F-18-Fluorodeoxyglucose (FDG) Positron-Emission Tomography of Echinococcus multilocularis Liver Lesions: Prospective Evaluation of its Value for Diagnosis and Follow-up during Benzimidazole Therapy
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Long-term benzimidazole therapy benefits patients with non-resectable alveolar echinococcosis (AE). Methods to assess early therapeutic efficacy are lacking. Recently, AE liver lesions were reported to exhibit increased F-18-fluorodeoxyglucose (FDG) uptake in positron emission tomography (PET). To assess the value of FDG-PET for diagnosis and follow-up of AE patients.
Twenty-six consecutive patients with newly diagnosed AE were enrolled. Baseline evaluation included CT and FDG-PET. Thirteen patients (11 women; median age 50 years, range 40-76) were resected, the remaining 13 (8 women; median age 60 years, range 39–72) had non-resectable disease, were started on benzimidazoles, and CT and FDG-PET were repeated at 6, 12 and 24 months of therapy. Twelve consecutive patients with newly diagnosed cystic echinococcosis (CE) of the liver were also subjected to baseline FDG-PET.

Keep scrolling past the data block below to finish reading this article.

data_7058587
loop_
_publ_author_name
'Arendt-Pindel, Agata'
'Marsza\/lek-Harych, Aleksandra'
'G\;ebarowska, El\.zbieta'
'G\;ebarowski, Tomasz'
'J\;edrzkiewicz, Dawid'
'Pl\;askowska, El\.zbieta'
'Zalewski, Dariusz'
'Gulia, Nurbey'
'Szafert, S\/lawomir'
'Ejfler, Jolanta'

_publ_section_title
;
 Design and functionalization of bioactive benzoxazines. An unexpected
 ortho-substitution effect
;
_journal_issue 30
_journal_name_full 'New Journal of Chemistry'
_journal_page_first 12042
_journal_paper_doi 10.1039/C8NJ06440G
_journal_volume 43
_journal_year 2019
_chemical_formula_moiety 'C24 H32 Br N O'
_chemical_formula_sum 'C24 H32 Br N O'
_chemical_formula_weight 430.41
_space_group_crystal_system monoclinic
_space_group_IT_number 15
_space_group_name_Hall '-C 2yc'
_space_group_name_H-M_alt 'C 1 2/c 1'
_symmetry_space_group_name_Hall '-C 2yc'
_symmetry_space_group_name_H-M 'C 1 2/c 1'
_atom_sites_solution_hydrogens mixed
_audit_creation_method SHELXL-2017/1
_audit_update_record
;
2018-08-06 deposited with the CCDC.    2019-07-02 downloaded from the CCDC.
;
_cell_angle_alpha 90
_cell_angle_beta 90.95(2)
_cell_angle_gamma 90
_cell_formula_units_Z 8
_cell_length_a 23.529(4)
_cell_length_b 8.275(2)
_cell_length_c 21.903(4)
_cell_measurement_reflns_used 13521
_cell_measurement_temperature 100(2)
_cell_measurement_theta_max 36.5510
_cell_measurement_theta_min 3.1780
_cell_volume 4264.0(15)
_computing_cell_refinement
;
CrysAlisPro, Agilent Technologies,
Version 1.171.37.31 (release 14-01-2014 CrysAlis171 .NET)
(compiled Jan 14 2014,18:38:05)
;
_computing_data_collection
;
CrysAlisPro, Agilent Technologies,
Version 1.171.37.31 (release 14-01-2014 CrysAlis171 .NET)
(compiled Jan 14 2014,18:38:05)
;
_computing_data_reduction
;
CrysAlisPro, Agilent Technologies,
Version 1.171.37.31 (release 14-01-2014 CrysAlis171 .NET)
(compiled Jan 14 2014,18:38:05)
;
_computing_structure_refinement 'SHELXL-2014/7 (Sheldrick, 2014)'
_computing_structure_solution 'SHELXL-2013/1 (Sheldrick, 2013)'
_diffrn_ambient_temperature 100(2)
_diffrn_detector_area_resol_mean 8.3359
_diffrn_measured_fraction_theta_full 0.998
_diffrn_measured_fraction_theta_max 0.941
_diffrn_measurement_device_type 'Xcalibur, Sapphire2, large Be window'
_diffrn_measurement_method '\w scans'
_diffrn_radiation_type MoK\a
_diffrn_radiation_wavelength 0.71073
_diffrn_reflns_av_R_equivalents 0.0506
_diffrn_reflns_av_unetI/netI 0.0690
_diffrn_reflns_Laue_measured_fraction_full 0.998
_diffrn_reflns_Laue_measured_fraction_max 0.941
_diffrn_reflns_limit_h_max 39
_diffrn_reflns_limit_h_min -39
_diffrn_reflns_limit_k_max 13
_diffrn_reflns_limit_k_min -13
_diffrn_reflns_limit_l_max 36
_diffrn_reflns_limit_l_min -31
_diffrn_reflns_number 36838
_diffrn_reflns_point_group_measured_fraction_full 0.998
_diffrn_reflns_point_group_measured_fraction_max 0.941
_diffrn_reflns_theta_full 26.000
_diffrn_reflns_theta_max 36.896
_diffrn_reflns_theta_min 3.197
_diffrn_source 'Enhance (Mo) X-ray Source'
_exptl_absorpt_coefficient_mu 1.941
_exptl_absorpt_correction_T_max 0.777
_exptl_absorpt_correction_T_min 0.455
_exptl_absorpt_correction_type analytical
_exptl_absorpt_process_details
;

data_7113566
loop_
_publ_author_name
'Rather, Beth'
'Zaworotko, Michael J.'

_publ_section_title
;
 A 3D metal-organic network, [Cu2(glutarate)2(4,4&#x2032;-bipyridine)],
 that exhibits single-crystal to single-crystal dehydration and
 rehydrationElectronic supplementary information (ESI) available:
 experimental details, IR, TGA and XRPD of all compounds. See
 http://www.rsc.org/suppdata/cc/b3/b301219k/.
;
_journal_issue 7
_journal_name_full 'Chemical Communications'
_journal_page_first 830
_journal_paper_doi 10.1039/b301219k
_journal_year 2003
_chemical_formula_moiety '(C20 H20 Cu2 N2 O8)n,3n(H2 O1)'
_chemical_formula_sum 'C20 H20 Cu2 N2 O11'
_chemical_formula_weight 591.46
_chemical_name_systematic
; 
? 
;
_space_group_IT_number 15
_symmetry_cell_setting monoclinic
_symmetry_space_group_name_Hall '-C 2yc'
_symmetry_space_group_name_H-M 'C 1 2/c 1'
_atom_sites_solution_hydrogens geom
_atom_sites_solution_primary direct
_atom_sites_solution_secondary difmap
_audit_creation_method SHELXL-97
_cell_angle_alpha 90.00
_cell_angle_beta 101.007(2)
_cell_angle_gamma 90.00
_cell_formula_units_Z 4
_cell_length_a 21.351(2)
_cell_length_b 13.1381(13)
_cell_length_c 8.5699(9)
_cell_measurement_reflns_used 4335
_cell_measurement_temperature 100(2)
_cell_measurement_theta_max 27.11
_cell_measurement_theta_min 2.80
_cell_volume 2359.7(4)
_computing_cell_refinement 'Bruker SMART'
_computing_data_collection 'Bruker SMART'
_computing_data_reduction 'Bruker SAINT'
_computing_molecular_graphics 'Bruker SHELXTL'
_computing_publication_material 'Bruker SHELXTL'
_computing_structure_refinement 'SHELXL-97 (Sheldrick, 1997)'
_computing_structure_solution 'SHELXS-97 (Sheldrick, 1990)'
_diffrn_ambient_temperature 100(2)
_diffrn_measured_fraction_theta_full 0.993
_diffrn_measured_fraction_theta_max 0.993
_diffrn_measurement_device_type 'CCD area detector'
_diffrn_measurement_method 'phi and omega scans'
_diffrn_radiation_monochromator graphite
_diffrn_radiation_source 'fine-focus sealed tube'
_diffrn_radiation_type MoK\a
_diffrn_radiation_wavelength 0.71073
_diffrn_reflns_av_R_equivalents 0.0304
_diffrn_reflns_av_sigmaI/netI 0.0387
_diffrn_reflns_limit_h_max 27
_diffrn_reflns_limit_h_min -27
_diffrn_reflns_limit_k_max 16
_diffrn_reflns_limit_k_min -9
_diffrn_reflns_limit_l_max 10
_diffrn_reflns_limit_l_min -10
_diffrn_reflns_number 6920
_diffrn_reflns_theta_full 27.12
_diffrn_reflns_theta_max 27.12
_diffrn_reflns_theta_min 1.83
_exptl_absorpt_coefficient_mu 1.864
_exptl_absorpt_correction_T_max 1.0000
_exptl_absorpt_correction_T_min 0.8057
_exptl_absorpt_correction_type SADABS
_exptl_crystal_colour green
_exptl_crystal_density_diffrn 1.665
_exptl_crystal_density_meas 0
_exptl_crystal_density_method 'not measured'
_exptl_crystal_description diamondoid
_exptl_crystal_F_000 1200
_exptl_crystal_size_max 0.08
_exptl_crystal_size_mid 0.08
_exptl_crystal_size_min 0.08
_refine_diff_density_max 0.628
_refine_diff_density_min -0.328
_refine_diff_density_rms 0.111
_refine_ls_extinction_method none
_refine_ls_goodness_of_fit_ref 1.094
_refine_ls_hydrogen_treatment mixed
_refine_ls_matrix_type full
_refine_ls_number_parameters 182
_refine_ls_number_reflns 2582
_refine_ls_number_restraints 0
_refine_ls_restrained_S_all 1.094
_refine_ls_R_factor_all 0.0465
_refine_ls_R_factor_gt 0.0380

In 21/26 AE patients, baseline PET scans showed multifocally increased FDG uptake in the hepatic lesions' periphery, while liver lesions were FDG negative in 11/12 CE patients. Thus, sensitivity and specificity of FDG-PET for AE vs. CE were 81% and 92%, respectively. In 5 of 10 non-resectable patients with increased baseline FDG uptake, the intensity of uptake decreased (or disappeared) during benzimidazole therapy, in 3 by ≥2 grades within the initial 6 months.
FDG-PET is a sensitive and specific adjunct in the diagnosis of suspected AE and can help in differentiating AE from CE. The rapid improvement of positive PET scans with benzimidazole therapy in some patients indicates that absent FDG uptake does not necessarily reflect parasite viability.
- E. multilocularis
- E. granulosus
positron emission tomography
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